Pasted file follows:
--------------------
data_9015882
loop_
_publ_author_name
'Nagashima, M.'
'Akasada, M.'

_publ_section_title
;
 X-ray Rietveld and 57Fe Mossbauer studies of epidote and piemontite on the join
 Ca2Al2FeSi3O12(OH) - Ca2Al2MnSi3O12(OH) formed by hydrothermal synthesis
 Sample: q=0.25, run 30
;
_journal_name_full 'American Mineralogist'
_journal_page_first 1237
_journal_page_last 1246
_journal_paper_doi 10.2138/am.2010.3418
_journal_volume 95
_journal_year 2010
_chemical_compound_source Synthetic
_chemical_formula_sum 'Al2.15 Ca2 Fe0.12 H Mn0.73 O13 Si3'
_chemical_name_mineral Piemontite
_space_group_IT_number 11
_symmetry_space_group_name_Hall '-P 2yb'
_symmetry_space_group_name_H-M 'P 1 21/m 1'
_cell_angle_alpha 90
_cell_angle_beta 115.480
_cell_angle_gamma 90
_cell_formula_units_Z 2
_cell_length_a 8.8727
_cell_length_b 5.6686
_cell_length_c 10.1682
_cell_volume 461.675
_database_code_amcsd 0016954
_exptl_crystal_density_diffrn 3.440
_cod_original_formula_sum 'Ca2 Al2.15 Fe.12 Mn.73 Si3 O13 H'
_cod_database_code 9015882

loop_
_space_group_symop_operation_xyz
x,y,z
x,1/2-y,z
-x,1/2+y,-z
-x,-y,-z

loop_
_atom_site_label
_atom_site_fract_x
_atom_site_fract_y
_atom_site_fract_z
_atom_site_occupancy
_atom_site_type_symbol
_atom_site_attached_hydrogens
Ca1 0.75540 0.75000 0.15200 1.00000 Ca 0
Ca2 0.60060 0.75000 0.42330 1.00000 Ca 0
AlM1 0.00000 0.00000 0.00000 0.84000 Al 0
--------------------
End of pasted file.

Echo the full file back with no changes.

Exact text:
data_9015882
loop_
_publ_author_name
'Nagashima, M.'
'Akasada, M.'

_publ_section_title
;
 X-ray Rietveld and 57Fe Mossbauer studies of epidote and piemontite on the join
 Ca2Al2FeSi3O12(OH) - Ca2Al2MnSi3O12(OH) formed by hydrothermal synthesis
 Sample: q=0.25, run 30
;
_journal_name_full 'American Mineralogist'
_journal_page_first 1237
_journal_page_last 1246
_journal_paper_doi 10.2138/am.2010.3418
_journal_volume 95
_journal_year 2010
_chemical_compound_source Synthetic
_chemical_formula_sum 'Al2.15 Ca2 Fe0.12 H Mn0.73 O13 Si3'
_chemical_name_mineral Piemontite
_space_group_IT_number 11
_symmetry_space_group_name_Hall '-P 2yb'
_symmetry_space_group_name_H-M 'P 1 21/m 1'
_cell_angle_alpha 90
_cell_angle_beta 115.480
_cell_angle_gamma 90
_cell_formula_units_Z 2
_cell_length_a 8.8727
_cell_length_b 5.6686
_cell_length_c 10.1682
_cell_volume 461.675
_database_code_amcsd 0016954
_exptl_crystal_density_diffrn 3.440
_cod_original_formula_sum 'Ca2 Al2.15 Fe.12 Mn.73 Si3 O13 H'
_cod_database_code 9015882

loop_
_space_group_symop_operation_xyz
x,y,z
x,1/2-y,z
-x,1/2+y,-z
-x,-y,-z

loop_
_atom_site_label
_atom_site_fract_x
_atom_site_fract_y
_atom_site_fract_z
_atom_site_occupancy
_atom_site_type_symbol
_atom_site_attached_hydrogens
Ca1 0.75540 0.75000 0.15200 1.00000 Ca 0
Ca2 0.60060 0.75000 0.42330 1.00000 Ca 0
AlM1 0.00000 0.00000 0.00000 0.84000 Al 0